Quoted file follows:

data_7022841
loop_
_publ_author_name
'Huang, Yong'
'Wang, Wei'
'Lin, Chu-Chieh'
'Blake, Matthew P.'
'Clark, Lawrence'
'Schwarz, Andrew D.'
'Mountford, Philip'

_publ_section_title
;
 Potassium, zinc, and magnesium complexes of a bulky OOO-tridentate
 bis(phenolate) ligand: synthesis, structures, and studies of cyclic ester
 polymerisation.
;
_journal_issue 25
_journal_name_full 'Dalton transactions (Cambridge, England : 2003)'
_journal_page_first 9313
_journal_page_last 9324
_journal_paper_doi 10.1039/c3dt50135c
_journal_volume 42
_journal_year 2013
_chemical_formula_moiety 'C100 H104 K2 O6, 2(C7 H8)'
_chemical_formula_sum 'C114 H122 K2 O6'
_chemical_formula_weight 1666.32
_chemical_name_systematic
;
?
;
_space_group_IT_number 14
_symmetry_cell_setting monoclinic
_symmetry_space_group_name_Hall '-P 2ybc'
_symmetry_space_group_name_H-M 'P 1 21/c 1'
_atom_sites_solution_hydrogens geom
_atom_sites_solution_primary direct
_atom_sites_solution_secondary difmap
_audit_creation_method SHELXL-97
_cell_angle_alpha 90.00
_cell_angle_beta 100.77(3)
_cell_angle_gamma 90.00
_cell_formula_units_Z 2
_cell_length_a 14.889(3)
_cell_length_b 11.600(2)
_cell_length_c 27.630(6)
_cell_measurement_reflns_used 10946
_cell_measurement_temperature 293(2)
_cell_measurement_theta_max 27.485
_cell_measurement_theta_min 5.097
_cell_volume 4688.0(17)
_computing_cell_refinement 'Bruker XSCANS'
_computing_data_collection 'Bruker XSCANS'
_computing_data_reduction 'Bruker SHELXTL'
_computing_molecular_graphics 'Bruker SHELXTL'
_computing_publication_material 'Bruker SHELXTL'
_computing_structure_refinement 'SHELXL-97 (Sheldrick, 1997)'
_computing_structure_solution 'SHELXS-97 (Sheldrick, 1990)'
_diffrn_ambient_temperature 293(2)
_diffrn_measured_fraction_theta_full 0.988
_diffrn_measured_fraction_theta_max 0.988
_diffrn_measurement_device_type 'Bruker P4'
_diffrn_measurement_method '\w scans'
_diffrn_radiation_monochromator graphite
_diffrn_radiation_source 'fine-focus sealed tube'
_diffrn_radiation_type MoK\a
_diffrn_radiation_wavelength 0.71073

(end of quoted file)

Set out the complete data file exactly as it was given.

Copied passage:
data_7022841
loop_
_publ_author_name
'Huang, Yong'
'Wang, Wei'
'Lin, Chu-Chieh'
'Blake, Matthew P.'
'Clark, Lawrence'
'Schwarz, Andrew D.'
'Mountford, Philip'

_publ_section_title
;
 Potassium, zinc, and magnesium complexes of a bulky OOO-tridentate
 bis(phenolate) ligand: synthesis, structures, and studies of cyclic ester
 polymerisation.
;
_journal_issue 25
_journal_name_full 'Dalton transactions (Cambridge, England : 2003)'
_journal_page_first 9313
_journal_page_last 9324
_journal_paper_doi 10.1039/c3dt50135c
_journal_volume 42
_journal_year 2013
_chemical_formula_moiety 'C100 H104 K2 O6, 2(C7 H8)'
_chemical_formula_sum 'C114 H122 K2 O6'
_chemical_formula_weight 1666.32
_chemical_name_systematic
;
?
;
_space_group_IT_number 14
_symmetry_cell_setting monoclinic
_symmetry_space_group_name_Hall '-P 2ybc'
_symmetry_space_group_name_H-M 'P 1 21/c 1'
_atom_sites_solution_hydrogens geom
_atom_sites_solution_primary direct
_atom_sites_solution_secondary difmap
_audit_creation_method SHELXL-97
_cell_angle_alpha 90.00
_cell_angle_beta 100.77(3)
_cell_angle_gamma 90.00
_cell_formula_units_Z 2
_cell_length_a 14.889(3)
_cell_length_b 11.600(2)
_cell_length_c 27.630(6)
_cell_measurement_reflns_used 10946
_cell_measurement_temperature 293(2)
_cell_measurement_theta_max 27.485
_cell_measurement_theta_min 5.097
_cell_volume 4688.0(17)
_computing_cell_refinement 'Bruker XSCANS'
_computing_data_collection 'Bruker XSCANS'
_computing_data_reduction 'Bruker SHELXTL'
_computing_molecular_graphics 'Bruker SHELXTL'
_computing_publication_material 'Bruker SHELXTL'
_computing_structure_refinement 'SHELXL-97 (Sheldrick, 1997)'
_computing_structure_solution 'SHELXS-97 (Sheldrick, 1990)'
_diffrn_ambient_temperature 293(2)
_diffrn_measured_fraction_theta_full 0.988
_diffrn_measured_fraction_theta_max 0.988
_diffrn_measurement_device_type 'Bruker P4'
_diffrn_measurement_method '\w scans'
_diffrn_radiation_monochromator graphite
_diffrn_radiation_source 'fine-focus sealed tube'
_diffrn_radiation_type MoK\a
_diffrn_radiation_wavelength 0.71073